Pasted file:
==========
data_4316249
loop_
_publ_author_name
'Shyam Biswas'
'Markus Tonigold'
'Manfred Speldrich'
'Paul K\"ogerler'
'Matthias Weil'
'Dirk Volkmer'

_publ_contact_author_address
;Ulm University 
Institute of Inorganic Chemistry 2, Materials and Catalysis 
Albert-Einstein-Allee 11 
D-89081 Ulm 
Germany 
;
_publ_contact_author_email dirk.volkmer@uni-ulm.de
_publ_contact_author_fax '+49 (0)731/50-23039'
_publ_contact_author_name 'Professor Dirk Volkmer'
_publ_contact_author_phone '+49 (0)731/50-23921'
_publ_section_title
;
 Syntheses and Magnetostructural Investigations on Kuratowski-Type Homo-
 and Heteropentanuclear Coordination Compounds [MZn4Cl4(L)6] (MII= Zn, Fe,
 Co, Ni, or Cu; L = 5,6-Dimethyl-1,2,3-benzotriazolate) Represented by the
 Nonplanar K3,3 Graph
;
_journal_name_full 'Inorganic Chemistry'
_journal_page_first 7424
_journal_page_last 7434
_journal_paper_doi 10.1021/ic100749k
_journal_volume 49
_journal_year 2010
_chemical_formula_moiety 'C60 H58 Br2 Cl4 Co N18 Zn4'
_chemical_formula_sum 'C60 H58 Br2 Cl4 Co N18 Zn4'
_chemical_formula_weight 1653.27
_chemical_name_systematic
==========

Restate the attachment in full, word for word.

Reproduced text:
data_4316249
loop_
_publ_author_name
'Shyam Biswas'
'Markus Tonigold'
'Manfred Speldrich'
'Paul K\"ogerler'
'Matthias Weil'
'Dirk Volkmer'

_publ_contact_author_address
;Ulm University 
Institute of Inorganic Chemistry 2, Materials and Catalysis 
Albert-Einstein-Allee 11 
D-89081 Ulm 
Germany 
;
_publ_contact_author_email dirk.volkmer@uni-ulm.de
_publ_contact_author_fax '+49 (0)731/50-23039'
_publ_contact_author_name 'Professor Dirk Volkmer'
_publ_contact_author_phone '+49 (0)731/50-23921'
_publ_section_title
;
 Syntheses and Magnetostructural Investigations on Kuratowski-Type Homo-
 and Heteropentanuclear Coordination Compounds [MZn4Cl4(L)6] (MII= Zn, Fe,
 Co, Ni, or Cu; L = 5,6-Dimethyl-1,2,3-benzotriazolate) Represented by the
 Nonplanar K3,3 Graph
;
_journal_name_full 'Inorganic Chemistry'
_journal_page_first 7424
_journal_page_last 7434
_journal_paper_doi 10.1021/ic100749k
_journal_volume 49
_journal_year 2010
_chemical_formula_moiety 'C60 H58 Br2 Cl4 Co N18 Zn4'
_chemical_formula_sum 'C60 H58 Br2 Cl4 Co N18 Zn4'
_chemical_formula_weight 1653.27
_chemical_name_systematic